Sustainable Practices With Anesthesia Gases

Close up of a doctor about to put an oxygen mask in operating room.

Inhaled anesthetics are necessary agents in the operating room, yet only about 5 percent of anesthesia gas administered during surgery is actually metabolized by a patient. The other 95 percent is released into a tube as a patient exhales and vented into the atmosphere through a scavenger system. Such waste becomes greenhouse gas, accounting for about one-third of any surgical procedure’s carbon footprint and 5 percent of total hospital emissions.

Adding insult to injury, exhaled anesthetic gases remain in the atmosphere for a long time, impacting the environment until they break down completely, according to a study by Jodi Sherman, M.D., assistant professor of anesthesiology at Yale School of Medicine.

Consider the atmospheric lifespan of these inhaled gases:



• Sevoflurane 1.1 years

• Isoflurane 3.2 years

• Desflurane 14 years

• Nitrous oxide 114 years

Sabbe

On a case-by-case basis, the impact may seem minimal. But that’s the wrong way of looking at it, says Bryan Sabbe, M.D., division chief of anesthesia at TriStar Centennial Women’s Hospital and The Children’s Hospital at TriStar Centennial in Nashville, Tennessee, and a HealthTrust Physician Advisor.

“There are many things we can do in our lives to help curtail changes in the atmosphere and spending 10+ hours a day delivering sustainable anesthetics would certainly help limit our environmental footprint,” he says.

The American Society of Anesthesiologists (ASA) is leading efforts to reduce the carbon footprint of anesthesia gases. Its Environmental Task Force created a sustainability checklist, outlined in “Greening the Operating Room and Perioperative Arena: Environmental Sustainability for Anesthesia Practice.”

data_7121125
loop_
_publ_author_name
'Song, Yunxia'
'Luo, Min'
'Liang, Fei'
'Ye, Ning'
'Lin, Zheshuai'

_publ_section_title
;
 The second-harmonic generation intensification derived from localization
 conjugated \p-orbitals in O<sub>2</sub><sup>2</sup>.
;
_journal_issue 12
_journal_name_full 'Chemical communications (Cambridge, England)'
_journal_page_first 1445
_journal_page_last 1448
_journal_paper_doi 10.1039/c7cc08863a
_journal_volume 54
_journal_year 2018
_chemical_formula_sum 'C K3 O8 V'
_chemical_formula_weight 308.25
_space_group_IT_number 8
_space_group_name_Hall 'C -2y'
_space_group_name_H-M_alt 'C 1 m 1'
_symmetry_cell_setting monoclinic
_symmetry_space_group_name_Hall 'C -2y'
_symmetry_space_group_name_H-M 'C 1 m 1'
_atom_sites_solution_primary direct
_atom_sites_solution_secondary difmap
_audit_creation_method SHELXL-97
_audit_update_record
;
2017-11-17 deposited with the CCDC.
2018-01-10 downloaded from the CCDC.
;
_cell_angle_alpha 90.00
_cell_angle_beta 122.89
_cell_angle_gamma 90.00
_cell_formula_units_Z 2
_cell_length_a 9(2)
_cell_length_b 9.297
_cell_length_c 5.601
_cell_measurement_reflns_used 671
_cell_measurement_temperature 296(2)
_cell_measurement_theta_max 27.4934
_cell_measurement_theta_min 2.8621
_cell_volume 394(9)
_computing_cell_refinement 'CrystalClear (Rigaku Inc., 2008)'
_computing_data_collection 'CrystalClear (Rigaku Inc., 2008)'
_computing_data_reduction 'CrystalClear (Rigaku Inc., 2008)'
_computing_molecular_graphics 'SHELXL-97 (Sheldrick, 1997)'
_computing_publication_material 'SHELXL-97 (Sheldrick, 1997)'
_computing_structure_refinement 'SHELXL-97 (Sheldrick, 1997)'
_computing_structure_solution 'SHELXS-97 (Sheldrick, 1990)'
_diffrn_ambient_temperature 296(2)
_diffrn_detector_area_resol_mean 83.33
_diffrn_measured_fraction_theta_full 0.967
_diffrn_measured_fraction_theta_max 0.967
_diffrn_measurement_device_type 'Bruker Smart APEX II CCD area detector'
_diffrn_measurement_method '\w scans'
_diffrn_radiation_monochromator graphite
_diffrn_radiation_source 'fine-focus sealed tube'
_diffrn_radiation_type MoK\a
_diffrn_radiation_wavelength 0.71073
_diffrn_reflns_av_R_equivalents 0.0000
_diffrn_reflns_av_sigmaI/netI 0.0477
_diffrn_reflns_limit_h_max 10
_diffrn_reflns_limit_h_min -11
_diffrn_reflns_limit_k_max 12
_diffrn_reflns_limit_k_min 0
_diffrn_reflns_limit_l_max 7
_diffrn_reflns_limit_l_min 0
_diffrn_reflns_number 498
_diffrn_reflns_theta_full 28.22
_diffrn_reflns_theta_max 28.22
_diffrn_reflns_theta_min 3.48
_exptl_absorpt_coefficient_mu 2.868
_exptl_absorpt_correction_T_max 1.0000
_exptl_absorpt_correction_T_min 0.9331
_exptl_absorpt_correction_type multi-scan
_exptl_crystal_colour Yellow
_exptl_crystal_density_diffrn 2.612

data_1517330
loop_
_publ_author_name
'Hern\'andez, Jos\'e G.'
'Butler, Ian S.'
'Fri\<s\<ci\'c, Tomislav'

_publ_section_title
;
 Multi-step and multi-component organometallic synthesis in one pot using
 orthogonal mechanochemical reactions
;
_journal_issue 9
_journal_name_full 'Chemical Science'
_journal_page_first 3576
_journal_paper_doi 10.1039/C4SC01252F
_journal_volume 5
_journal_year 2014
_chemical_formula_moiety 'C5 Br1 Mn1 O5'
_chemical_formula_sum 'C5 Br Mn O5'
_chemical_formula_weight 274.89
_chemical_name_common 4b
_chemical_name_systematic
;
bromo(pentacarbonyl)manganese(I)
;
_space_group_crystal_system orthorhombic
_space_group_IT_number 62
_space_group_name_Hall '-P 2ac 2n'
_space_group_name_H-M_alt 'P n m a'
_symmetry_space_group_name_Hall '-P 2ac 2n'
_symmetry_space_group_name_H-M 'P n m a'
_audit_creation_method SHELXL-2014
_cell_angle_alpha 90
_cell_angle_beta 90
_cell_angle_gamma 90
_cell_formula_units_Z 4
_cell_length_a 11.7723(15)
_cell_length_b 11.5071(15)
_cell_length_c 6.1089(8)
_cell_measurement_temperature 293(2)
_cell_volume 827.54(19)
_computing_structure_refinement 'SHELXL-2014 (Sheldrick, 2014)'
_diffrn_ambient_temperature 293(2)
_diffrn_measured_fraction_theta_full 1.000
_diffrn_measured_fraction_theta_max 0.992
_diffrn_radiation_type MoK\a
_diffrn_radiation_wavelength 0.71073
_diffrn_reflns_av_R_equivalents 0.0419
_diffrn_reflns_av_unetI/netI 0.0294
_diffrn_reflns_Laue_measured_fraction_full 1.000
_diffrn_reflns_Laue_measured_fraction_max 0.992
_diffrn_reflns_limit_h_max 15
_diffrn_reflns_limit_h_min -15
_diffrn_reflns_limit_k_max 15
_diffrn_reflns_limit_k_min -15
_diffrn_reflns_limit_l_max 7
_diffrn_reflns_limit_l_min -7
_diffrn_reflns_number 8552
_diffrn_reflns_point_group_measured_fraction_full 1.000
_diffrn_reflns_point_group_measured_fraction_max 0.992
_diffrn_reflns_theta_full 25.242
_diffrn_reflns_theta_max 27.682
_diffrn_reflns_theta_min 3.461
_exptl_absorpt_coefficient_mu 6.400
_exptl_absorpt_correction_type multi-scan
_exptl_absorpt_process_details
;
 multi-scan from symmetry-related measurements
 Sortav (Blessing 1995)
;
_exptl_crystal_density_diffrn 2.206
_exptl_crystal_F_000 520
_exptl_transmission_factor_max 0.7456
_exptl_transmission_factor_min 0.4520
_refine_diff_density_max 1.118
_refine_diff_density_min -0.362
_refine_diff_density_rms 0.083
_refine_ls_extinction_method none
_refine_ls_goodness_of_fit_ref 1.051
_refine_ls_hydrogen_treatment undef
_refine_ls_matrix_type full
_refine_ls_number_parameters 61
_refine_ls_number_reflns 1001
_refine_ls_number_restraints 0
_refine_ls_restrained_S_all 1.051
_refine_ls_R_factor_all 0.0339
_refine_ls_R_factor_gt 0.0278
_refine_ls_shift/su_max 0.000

The checklist features several strategies for reducing emissions without compromising patient care, including:



• Utilizing low, fresh gas flows

• Avoiding the use of high-impact inhaled anesthetics, including desflurane and nitrous oxide



• Using intravenous and regional techniques, when appropriate



• Investing in waste trapping and/or waste destroying technology for the anesthesia equipment

Last year, the organization also launched an “inhaled anesthetic challenge,” asking hospitals to reduce facility-wide inhaled anesthetic carbon emissions 50 percent by the year 2020.

Sherman, who co-chairs the ASA’s environmental task force, has dedicated her research at Yale to quantifying the environmental impact of different anesthesia gases and techniques. In 2012, she co-published a study offering a life cycle analysis for the four inhaled agents named previously.

The study looked at the impact of these agents from cradle to grave—including manufacturing, delivery and disposal—and concluded that desflurane had the biggest impact: 15 times that of isoflurane and 20 times that of sevoflurane when delivered with 1L/minute of fresh gas flow (FGF). FGF is the amount and combination of gas (air, oxygen, nitrous oxide) that gets mixed with the anesthetic gas during the delivery of an inhaled anesthetic.

The study also indicates that greenhouse gas emissions increased significantly when all three drugs were administered with a FGF of 2L/minute, which produces a greater quantity of waste gas entering the scavenging unit and ultimately the atmosphere.